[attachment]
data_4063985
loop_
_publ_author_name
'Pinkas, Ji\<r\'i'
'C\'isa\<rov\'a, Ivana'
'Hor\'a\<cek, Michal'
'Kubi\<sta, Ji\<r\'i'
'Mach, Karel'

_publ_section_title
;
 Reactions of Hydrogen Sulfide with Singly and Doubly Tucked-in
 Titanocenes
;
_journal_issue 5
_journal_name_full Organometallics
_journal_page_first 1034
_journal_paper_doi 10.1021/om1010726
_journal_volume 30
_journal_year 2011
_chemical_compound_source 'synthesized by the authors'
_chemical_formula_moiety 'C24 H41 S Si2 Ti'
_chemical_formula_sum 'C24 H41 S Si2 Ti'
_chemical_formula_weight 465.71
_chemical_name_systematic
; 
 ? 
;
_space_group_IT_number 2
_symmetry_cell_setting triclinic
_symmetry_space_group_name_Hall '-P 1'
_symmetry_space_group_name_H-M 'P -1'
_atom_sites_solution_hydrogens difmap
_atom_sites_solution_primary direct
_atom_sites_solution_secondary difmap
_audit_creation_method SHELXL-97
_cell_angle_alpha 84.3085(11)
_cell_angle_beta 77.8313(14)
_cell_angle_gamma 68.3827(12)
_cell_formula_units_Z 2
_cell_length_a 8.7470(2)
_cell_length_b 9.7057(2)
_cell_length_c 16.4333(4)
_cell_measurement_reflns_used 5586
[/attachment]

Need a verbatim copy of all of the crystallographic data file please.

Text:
data_4063985
loop_
_publ_author_name
'Pinkas, Ji\<r\'i'
'C\'isa\<rov\'a, Ivana'
'Hor\'a\<cek, Michal'
'Kubi\<sta, Ji\<r\'i'
'Mach, Karel'

_publ_section_title
;
 Reactions of Hydrogen Sulfide with Singly and Doubly Tucked-in
 Titanocenes
;
_journal_issue 5
_journal_name_full Organometallics
_journal_page_first 1034
_journal_paper_doi 10.1021/om1010726
_journal_volume 30
_journal_year 2011
_chemical_compound_source 'synthesized by the authors'
_chemical_formula_moiety 'C24 H41 S Si2 Ti'
_chemical_formula_sum 'C24 H41 S Si2 Ti'
_chemical_formula_weight 465.71
_chemical_name_systematic
; 
 ? 
;
_space_group_IT_number 2
_symmetry_cell_setting triclinic
_symmetry_space_group_name_Hall '-P 1'
_symmetry_space_group_name_H-M 'P -1'
_atom_sites_solution_hydrogens difmap
_atom_sites_solution_primary direct
_atom_sites_solution_secondary difmap
_audit_creation_method SHELXL-97
_cell_angle_alpha 84.3085(11)
_cell_angle_beta 77.8313(14)
_cell_angle_gamma 68.3827(12)
_cell_formula_units_Z 2
_cell_length_a 8.7470(2)
_cell_length_b 9.7057(2)
_cell_length_c 16.4333(4)
_cell_measurement_reflns_used 5586